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Who will be next secretary general?

By Vision Reporter

Added 20th November 2007 03:00 AM

THE 53 Commonwealth Heads of Government will elect a new Secretary General this week to replace Don McKinnon. In what is tipped to be a tight race, three candidates are contesting. They are Dr. Mohan Kaul, the chief executive of the Commonwealth Business Council, Kamalesh Sharma, India’s high comm

THE 53 Commonwealth Heads of Government will elect a new Secretary General this week to replace Don McKinnon. In what is tipped to be a tight race, three candidates are contesting. They are Dr. Mohan Kaul, the chief executive of the Commonwealth Business Council, Kamalesh Sharma, India’s high comm

THE 53 Commonwealth Heads of Government will elect a new Secretary General this week to replace Don McKinnon. In what is tipped to be a tight race, three candidates are contesting. They are Dr. Mohan Kaul, the chief executive of the Commonwealth Business Council, Kamalesh Sharma, India’s high commissioner to Britain and Frendo Michael, Malta’s foreign affairs minister. Stephen Ssenkaaba and Agencies bring you their profiles.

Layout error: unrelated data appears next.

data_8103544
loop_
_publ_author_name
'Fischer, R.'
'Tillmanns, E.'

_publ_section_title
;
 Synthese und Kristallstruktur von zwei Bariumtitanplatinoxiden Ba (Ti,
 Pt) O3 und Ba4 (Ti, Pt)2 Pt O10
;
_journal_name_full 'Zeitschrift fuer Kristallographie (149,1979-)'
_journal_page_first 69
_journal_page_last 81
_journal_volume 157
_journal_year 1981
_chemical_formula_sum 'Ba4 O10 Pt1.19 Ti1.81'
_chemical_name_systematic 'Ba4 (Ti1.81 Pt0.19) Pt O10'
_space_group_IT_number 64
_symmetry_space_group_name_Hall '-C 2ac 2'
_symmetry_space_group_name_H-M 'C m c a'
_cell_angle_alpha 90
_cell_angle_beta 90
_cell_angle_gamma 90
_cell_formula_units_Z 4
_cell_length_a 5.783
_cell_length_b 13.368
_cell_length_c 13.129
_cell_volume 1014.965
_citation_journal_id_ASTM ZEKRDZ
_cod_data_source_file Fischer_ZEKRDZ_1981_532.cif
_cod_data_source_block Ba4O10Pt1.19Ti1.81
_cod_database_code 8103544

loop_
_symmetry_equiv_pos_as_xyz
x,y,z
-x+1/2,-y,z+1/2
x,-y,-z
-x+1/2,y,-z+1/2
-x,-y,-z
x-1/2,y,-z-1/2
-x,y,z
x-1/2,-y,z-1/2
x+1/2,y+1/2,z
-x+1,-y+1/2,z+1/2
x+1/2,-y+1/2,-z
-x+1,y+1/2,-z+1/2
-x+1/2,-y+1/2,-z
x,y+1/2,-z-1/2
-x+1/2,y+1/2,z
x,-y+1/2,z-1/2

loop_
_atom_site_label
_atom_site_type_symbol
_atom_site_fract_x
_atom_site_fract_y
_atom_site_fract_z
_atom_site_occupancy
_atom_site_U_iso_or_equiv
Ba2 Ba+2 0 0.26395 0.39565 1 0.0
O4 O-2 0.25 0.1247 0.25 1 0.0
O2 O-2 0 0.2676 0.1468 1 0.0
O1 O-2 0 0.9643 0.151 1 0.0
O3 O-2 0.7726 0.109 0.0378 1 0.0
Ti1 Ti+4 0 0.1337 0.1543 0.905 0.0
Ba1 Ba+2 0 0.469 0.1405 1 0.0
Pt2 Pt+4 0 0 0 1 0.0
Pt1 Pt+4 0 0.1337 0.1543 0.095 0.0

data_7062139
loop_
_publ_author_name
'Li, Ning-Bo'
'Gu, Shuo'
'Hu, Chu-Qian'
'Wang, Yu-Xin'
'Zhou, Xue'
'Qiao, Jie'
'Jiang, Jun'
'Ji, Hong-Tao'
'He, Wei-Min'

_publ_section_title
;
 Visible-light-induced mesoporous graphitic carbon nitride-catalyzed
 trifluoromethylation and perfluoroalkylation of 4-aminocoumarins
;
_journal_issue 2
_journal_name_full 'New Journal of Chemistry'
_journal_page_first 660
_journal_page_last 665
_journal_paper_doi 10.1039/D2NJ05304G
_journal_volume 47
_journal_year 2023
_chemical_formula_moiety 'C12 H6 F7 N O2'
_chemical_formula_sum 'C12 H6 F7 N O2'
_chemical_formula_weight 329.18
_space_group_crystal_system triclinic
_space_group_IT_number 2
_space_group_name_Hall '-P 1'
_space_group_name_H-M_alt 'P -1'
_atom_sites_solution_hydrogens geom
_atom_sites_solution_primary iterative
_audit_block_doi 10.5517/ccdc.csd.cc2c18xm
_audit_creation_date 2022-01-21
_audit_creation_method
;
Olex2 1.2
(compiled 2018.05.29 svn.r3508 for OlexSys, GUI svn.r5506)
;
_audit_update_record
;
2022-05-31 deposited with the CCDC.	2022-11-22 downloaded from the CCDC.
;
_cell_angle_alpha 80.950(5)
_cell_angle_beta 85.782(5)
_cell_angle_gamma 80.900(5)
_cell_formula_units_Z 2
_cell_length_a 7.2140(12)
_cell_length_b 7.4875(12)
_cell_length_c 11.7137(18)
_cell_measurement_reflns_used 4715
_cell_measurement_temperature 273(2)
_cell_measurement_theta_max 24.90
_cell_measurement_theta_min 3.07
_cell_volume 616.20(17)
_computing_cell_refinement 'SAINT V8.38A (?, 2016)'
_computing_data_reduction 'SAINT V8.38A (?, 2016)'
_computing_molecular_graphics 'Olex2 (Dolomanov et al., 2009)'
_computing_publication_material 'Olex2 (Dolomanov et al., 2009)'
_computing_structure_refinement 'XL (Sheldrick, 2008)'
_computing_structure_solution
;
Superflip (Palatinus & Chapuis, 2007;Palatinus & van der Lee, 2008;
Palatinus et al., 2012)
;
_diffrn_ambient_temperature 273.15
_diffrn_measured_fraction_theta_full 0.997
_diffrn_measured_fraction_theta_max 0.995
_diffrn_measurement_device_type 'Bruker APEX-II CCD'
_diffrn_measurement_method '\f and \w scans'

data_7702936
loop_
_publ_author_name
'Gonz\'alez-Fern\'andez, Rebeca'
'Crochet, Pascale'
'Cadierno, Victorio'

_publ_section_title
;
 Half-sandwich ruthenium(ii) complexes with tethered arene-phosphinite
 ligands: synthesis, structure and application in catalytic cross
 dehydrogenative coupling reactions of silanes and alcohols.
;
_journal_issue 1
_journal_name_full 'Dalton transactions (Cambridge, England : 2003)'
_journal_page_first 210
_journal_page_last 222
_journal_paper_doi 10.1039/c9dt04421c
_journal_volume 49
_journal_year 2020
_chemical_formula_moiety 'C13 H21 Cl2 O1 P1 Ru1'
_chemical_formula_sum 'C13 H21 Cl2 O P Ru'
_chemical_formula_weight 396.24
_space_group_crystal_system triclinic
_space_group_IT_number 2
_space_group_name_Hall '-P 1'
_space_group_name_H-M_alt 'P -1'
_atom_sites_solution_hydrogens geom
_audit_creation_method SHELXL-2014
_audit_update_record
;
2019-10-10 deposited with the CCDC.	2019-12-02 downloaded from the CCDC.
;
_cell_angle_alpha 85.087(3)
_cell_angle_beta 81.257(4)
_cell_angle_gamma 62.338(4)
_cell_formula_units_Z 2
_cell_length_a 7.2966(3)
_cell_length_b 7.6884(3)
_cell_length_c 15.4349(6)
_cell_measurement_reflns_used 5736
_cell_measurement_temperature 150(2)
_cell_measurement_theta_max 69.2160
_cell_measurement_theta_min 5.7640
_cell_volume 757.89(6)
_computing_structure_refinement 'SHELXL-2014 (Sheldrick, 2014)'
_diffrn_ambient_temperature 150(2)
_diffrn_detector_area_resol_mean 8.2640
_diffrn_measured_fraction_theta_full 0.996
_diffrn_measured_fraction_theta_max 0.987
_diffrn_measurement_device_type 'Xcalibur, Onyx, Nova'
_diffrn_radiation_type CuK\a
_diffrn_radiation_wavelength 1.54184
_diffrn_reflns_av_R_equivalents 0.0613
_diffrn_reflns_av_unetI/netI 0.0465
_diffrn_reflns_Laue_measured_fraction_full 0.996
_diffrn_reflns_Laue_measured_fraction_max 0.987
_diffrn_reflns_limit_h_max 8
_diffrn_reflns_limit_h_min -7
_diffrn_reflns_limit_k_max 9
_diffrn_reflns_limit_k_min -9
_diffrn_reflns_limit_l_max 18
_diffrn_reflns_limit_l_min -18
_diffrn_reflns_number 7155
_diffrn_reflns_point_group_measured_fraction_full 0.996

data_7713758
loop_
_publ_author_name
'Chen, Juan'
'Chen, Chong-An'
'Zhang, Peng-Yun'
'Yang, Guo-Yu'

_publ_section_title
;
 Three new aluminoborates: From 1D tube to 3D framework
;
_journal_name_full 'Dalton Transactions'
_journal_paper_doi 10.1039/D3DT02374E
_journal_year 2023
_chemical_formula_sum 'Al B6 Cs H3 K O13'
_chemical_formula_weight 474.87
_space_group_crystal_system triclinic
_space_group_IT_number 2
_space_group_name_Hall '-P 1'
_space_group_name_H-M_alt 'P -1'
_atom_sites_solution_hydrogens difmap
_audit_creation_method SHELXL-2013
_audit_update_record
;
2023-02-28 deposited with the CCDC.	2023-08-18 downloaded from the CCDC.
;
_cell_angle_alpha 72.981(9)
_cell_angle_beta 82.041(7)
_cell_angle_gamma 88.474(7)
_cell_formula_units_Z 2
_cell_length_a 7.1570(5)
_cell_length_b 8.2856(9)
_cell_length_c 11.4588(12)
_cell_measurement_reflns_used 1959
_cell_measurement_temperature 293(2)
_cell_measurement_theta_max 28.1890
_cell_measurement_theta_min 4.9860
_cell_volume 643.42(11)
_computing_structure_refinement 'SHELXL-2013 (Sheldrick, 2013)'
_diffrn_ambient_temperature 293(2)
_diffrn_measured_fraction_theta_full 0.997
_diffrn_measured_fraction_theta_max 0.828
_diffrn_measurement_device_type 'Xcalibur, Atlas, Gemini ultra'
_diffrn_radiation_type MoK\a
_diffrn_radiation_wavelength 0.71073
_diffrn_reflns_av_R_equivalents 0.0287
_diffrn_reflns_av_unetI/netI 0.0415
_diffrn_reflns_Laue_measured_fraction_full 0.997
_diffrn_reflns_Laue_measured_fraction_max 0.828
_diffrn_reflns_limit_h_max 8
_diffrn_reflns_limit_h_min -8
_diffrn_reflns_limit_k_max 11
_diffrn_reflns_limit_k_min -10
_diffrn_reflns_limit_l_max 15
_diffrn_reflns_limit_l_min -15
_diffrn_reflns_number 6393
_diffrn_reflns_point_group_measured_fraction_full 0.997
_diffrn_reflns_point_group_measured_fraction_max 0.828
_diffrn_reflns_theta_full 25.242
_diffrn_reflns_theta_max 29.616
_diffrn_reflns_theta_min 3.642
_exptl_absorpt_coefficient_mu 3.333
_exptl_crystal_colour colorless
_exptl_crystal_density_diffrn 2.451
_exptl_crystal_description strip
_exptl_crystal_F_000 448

The Indian High Commissioner to London is the official candidate of the Indian Government. Sharma, 66, is a seasoned diplomat with wide-ranging experience in managing global affairs.

His illustrious career includes prestigious stints as India’s permanent representative to the UN in Geneva and in New York. Educated at Delhi and Cambridge universities, Sharma served in the Indian Foreign Service from 1965 to 2001 before retiring as India’s Permanent Representative to the United Nations.

From 2002 to 2004, he was the United Nations Secretary General’s special representative to Timor Leste. In 2004, he was named envoy to Britain.

According to The Indo-Asian News Service (IANS), Sharma has been a member of the Board of Governors of the Commonwealth Secretariat and the Commonwealth Foundation since 2004.

As the first special representative of the UN Secretary-General to independent East Timor, he was directly engaged in building the nation and safeguarding its security.